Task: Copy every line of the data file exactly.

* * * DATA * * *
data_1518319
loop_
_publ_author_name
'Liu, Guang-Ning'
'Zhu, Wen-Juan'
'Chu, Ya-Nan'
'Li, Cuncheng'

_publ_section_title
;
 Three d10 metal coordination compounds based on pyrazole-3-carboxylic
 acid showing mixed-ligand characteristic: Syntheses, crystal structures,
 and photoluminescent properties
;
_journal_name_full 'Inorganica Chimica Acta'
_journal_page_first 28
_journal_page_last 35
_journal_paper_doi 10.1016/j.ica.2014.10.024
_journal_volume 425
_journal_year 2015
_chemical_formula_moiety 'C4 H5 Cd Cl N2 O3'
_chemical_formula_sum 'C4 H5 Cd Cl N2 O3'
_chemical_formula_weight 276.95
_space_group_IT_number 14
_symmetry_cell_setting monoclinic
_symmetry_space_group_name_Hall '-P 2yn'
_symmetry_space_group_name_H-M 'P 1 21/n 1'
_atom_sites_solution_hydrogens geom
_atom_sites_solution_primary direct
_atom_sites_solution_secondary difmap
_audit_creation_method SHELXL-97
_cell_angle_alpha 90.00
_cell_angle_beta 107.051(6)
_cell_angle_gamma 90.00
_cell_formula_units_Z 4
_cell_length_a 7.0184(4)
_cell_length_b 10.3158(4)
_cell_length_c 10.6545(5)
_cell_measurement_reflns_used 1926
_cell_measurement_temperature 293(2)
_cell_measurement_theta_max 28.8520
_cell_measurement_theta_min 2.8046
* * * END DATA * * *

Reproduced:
data_1518319
loop_
_publ_author_name
'Liu, Guang-Ning'
'Zhu, Wen-Juan'
'Chu, Ya-Nan'
'Li, Cuncheng'

_publ_section_title
;
 Three d10 metal coordination compounds based on pyrazole-3-carboxylic
 acid showing mixed-ligand characteristic: Syntheses, crystal structures,
 and photoluminescent properties
;
_journal_name_full 'Inorganica Chimica Acta'
_journal_page_first 28
_journal_page_last 35
_journal_paper_doi 10.1016/j.ica.2014.10.024
_journal_volume 425
_journal_year 2015
_chemical_formula_moiety 'C4 H5 Cd Cl N2 O3'
_chemical_formula_sum 'C4 H5 Cd Cl N2 O3'
_chemical_formula_weight 276.95
_space_group_IT_number 14
_symmetry_cell_setting monoclinic
_symmetry_space_group_name_Hall '-P 2yn'
_symmetry_space_group_name_H-M 'P 1 21/n 1'
_atom_sites_solution_hydrogens geom
_atom_sites_solution_primary direct
_atom_sites_solution_secondary difmap
_audit_creation_method SHELXL-97
_cell_angle_alpha 90.00
_cell_angle_beta 107.051(6)
_cell_angle_gamma 90.00
_cell_formula_units_Z 4
_cell_length_a 7.0184(4)
_cell_length_b 10.3158(4)
_cell_length_c 10.6545(5)
_cell_measurement_reflns_used 1926
_cell_measurement_temperature 293(2)
_cell_measurement_theta_max 28.8520
_cell_measurement_theta_min 2.8046